Taurens, as their name suggests, are a minotaur-like species (although my female druid looks more like a bipedal dairy cow). But they really should have been modeled on bison rather than cattle, because it turns out Taurens are actually Native Americans of the Mix-n-Match tribe. Environmentally conscious citizens of the plains, they live in both tipis and longhouses, and carve totem poles. And their signature greeting is “How!”, an expression I haven’t heard since the days of F-Troop.

Again, WoW.

Don’t get me wrong. World of Warcraft is as fun and addictive as you’ve heard, very well done in most respects. But in a game meant to appeal to a mass audience, this sort of stuff is just incredibly dumb.

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20 Responses to WoW

  1. fallen_scholar says:

    Mind you, those aren’t the trolls you’re supposedly playing. You’re playing…er…uncle trolls. Also, be ready to be entertained by the Sean Connery meets Bruce Campbell dwarves.

    Part of it is a residual concept from table top fantasy RP that an accent is the core of any good role play. This has always mystified me. I mean, I understand the method theory to it, but most people have a limited number of accents they can do with any ease. They want to make it easy for people who want to get into the act. Unfortunately, they make some awkward choices.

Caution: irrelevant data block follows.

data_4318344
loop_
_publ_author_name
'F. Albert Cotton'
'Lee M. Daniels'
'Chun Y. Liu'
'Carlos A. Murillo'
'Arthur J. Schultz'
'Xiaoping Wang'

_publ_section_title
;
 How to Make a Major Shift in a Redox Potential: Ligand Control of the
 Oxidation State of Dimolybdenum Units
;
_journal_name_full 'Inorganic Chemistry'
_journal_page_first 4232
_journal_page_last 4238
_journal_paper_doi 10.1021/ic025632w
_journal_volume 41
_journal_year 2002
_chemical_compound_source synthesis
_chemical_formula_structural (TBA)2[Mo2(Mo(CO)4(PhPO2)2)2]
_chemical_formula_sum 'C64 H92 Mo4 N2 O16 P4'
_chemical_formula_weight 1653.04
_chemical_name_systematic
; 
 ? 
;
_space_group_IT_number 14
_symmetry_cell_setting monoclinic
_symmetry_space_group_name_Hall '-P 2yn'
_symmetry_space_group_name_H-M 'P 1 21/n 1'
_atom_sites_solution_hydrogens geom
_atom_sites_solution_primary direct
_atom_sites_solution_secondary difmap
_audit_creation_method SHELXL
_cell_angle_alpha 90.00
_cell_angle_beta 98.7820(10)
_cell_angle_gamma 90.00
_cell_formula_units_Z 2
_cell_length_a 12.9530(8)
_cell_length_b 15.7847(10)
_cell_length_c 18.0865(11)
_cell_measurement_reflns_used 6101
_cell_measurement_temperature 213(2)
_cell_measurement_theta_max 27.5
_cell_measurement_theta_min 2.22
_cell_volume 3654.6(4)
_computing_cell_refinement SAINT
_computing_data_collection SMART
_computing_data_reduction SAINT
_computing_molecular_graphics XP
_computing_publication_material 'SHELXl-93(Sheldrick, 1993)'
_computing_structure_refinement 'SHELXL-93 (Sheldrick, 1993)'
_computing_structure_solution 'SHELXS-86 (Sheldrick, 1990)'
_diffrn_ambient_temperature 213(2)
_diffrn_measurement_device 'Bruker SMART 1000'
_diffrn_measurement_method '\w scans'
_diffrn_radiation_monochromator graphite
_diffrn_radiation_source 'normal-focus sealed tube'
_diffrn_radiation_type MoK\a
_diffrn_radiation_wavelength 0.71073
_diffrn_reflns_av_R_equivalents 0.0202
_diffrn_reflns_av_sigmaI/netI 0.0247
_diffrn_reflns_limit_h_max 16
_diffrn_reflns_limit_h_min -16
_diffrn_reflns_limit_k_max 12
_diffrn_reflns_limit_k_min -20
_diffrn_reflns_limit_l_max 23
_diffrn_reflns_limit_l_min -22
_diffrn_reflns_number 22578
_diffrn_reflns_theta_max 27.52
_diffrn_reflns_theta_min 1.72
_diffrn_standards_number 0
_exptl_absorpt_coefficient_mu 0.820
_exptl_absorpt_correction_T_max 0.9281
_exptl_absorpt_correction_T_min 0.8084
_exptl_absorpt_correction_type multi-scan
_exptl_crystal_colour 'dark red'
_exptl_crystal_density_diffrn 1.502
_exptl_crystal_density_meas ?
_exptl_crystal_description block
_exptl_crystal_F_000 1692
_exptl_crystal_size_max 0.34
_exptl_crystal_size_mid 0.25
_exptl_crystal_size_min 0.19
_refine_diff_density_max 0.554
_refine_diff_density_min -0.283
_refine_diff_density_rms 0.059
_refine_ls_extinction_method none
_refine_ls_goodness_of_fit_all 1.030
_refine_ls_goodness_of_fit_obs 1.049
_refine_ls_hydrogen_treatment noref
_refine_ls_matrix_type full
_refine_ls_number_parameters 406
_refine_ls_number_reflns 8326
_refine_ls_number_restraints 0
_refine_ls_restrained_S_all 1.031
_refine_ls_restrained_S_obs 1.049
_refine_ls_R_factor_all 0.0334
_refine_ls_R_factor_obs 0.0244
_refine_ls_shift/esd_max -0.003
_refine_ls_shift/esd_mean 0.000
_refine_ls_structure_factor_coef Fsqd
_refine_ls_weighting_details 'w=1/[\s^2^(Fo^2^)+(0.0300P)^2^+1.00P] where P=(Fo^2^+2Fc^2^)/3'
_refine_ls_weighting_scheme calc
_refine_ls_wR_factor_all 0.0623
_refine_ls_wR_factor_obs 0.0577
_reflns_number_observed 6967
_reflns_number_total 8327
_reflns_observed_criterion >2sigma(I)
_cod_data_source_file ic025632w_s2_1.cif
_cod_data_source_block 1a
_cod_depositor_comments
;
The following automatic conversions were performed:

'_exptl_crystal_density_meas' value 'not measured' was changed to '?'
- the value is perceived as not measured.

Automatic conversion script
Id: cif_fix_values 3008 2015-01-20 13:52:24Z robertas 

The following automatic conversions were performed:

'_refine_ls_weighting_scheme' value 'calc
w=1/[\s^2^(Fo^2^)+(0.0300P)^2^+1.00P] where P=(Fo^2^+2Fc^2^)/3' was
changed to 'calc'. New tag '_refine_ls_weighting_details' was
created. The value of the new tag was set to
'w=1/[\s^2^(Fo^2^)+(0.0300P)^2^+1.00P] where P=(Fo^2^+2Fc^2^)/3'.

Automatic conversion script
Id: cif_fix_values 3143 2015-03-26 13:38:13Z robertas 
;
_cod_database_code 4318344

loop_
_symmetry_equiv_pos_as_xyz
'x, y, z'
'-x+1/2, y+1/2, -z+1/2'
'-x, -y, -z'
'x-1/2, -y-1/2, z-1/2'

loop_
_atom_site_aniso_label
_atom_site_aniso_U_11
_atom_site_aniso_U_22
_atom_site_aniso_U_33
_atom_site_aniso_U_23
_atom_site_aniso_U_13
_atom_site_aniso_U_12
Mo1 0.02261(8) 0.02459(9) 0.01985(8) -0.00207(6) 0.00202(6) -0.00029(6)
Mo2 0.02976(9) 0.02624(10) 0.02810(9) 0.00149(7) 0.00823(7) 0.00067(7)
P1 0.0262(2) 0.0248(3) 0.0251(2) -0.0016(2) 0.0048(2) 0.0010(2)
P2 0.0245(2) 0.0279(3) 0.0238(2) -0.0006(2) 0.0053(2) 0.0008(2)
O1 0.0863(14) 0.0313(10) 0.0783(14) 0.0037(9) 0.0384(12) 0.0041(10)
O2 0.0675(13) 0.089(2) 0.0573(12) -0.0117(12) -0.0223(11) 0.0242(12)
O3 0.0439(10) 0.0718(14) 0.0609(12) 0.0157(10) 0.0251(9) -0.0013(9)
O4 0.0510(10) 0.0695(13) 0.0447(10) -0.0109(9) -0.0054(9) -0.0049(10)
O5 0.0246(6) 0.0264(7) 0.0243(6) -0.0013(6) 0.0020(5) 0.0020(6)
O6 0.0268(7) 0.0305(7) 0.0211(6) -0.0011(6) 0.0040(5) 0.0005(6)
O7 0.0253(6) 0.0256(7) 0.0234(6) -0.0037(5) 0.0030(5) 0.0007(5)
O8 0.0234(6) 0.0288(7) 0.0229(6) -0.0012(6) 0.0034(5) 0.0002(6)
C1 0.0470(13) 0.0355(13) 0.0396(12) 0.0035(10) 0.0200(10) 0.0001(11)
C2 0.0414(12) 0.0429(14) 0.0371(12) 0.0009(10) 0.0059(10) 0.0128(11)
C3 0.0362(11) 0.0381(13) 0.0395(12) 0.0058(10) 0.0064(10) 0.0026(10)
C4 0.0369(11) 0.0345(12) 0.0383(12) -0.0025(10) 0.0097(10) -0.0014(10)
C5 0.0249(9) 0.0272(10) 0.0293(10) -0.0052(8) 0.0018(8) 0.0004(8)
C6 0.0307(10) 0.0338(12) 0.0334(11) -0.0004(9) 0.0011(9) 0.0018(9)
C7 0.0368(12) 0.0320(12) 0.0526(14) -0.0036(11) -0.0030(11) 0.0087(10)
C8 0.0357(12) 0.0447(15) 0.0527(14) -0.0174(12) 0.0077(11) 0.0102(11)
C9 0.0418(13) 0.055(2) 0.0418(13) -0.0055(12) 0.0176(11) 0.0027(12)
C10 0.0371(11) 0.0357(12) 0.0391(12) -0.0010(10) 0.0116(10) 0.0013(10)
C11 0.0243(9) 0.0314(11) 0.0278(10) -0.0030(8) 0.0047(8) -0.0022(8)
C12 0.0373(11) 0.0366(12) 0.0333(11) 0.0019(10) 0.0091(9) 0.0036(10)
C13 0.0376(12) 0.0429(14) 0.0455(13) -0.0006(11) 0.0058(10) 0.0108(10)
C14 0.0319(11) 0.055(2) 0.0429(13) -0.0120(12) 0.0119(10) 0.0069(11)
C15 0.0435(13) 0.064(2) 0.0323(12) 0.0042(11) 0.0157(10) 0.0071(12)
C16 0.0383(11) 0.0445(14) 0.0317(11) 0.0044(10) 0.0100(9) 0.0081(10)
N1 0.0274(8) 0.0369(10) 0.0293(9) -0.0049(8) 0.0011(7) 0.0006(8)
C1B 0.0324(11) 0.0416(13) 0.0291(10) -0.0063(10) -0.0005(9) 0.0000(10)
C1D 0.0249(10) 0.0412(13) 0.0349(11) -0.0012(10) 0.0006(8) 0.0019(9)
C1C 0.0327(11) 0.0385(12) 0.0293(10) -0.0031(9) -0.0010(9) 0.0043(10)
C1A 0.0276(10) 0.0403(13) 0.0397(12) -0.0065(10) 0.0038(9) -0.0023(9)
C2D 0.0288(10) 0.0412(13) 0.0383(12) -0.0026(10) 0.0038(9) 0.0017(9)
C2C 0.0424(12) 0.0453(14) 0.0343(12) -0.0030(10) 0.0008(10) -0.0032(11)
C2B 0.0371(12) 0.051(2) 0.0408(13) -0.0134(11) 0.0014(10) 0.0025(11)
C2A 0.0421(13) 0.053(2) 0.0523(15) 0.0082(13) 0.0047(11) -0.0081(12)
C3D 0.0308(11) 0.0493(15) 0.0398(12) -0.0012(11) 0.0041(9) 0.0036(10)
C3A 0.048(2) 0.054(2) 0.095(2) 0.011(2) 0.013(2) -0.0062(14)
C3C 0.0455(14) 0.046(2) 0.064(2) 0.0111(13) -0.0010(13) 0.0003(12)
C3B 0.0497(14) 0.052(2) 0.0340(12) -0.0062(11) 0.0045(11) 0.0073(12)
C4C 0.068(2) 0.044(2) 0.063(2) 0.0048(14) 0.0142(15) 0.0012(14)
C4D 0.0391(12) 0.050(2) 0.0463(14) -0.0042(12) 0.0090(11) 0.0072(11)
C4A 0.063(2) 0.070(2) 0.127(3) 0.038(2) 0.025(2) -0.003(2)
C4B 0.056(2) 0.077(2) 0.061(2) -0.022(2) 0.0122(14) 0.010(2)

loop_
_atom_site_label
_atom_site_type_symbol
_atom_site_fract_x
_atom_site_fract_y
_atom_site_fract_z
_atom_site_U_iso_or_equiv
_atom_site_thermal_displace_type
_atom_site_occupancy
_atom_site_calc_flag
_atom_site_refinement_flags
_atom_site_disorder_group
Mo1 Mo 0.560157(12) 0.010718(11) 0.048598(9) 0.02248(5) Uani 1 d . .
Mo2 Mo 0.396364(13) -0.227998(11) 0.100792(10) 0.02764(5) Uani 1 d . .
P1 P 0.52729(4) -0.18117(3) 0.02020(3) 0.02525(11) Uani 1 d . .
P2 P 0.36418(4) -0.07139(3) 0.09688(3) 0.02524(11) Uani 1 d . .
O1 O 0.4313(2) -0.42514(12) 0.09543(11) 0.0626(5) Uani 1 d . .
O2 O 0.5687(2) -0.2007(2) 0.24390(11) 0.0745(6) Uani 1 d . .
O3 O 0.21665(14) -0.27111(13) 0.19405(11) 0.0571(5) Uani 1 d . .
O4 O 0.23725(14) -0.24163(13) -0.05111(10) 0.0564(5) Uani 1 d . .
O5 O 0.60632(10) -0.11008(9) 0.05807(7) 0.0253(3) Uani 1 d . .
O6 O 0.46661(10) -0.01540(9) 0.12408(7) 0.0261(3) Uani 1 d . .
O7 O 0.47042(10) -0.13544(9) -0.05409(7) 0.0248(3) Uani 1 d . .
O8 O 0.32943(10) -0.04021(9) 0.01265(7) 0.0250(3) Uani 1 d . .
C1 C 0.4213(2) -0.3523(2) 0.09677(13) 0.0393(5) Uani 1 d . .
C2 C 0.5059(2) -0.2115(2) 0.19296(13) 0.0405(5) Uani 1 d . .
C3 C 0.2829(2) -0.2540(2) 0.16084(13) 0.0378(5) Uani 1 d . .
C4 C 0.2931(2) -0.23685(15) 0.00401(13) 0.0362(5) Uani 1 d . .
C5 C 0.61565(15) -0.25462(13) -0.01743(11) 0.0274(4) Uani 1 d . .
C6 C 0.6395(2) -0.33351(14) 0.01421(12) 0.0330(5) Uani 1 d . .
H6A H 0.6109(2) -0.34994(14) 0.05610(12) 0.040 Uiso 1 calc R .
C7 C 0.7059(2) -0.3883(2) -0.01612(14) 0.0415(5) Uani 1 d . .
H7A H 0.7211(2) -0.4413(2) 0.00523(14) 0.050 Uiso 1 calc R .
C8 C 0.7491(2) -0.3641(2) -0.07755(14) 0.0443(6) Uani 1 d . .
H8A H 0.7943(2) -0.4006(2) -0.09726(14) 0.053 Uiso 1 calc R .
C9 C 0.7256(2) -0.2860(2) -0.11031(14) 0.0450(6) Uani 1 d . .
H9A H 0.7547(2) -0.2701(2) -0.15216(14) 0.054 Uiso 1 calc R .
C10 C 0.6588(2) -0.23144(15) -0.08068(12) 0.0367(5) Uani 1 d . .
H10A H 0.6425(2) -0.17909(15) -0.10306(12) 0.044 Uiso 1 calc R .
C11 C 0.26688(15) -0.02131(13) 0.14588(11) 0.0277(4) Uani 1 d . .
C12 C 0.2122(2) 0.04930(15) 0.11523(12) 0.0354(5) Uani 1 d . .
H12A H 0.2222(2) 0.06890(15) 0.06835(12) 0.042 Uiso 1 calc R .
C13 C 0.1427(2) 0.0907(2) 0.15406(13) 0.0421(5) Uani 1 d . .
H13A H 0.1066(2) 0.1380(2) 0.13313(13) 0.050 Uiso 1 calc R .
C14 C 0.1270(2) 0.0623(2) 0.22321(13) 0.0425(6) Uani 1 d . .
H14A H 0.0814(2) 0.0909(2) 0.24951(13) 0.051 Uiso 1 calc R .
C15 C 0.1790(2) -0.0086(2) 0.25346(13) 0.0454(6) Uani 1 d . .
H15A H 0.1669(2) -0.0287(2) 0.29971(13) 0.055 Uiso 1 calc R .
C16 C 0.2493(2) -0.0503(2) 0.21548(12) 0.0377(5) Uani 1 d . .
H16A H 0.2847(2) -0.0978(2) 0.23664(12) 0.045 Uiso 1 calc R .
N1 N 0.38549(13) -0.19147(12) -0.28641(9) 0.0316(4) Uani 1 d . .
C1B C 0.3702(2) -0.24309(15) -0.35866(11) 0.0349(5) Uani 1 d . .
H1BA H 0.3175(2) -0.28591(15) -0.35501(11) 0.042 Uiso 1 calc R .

However, the other trick is that the game is not meant to appeal to a mass audience. They know their audience is primarily mildly affluent white boys and young men who tend to turn into quasi-literates when on the internet. I mean, when I left WoW, it was because of this sort of thing, specifically the LBGT guild fiasco.

    In fact, my final e-mail to Blizzard was along the lines of ‘by your actions, it is clear which part of your audience you actually want. You could have chosen to continue to enforce the rules in a sensible manner. But you didn’t, and proved to me I’m not the sort of player you want.’ Mind you, there were some other issues too, also revolving around the inconsistency of Blizzard’s actions on the RP servers, where it was, again, clear that they were more interested in a “stop the car” method of punishment than their originally stated “self-policing” one.